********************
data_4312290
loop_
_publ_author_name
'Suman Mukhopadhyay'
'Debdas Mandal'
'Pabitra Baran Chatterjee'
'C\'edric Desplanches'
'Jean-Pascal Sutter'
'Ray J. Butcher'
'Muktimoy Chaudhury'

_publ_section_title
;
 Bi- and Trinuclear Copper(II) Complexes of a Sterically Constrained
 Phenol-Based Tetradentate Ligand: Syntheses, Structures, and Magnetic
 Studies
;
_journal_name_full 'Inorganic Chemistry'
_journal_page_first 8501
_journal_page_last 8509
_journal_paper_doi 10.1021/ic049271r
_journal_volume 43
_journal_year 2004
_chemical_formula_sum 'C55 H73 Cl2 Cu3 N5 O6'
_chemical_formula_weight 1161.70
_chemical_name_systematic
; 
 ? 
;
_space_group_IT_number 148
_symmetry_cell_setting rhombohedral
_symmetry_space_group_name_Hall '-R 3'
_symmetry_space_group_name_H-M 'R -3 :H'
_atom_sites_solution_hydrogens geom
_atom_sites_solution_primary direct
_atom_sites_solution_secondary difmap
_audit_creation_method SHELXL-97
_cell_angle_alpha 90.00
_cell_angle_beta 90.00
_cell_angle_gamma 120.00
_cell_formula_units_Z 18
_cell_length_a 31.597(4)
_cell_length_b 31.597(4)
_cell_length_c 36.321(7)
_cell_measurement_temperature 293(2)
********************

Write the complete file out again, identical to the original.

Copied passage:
data_4312290
loop_
_publ_author_name
'Suman Mukhopadhyay'
'Debdas Mandal'
'Pabitra Baran Chatterjee'
'C\'edric Desplanches'
'Jean-Pascal Sutter'
'Ray J. Butcher'
'Muktimoy Chaudhury'

_publ_section_title
;
 Bi- and Trinuclear Copper(II) Complexes of a Sterically Constrained
 Phenol-Based Tetradentate Ligand: Syntheses, Structures, and Magnetic
 Studies
;
_journal_name_full 'Inorganic Chemistry'
_journal_page_first 8501
_journal_page_last 8509
_journal_paper_doi 10.1021/ic049271r
_journal_volume 43
_journal_year 2004
_chemical_formula_sum 'C55 H73 Cl2 Cu3 N5 O6'
_chemical_formula_weight 1161.70
_chemical_name_systematic
; 
 ? 
;
_space_group_IT_number 148
_symmetry_cell_setting rhombohedral
_symmetry_space_group_name_Hall '-R 3'
_symmetry_space_group_name_H-M 'R -3 :H'
_atom_sites_solution_hydrogens geom
_atom_sites_solution_primary direct
_atom_sites_solution_secondary difmap
_audit_creation_method SHELXL-97
_cell_angle_alpha 90.00
_cell_angle_beta 90.00
_cell_angle_gamma 120.00
_cell_formula_units_Z 18
_cell_length_a 31.597(4)
_cell_length_b 31.597(4)
_cell_length_c 36.321(7)
_cell_measurement_temperature 293(2)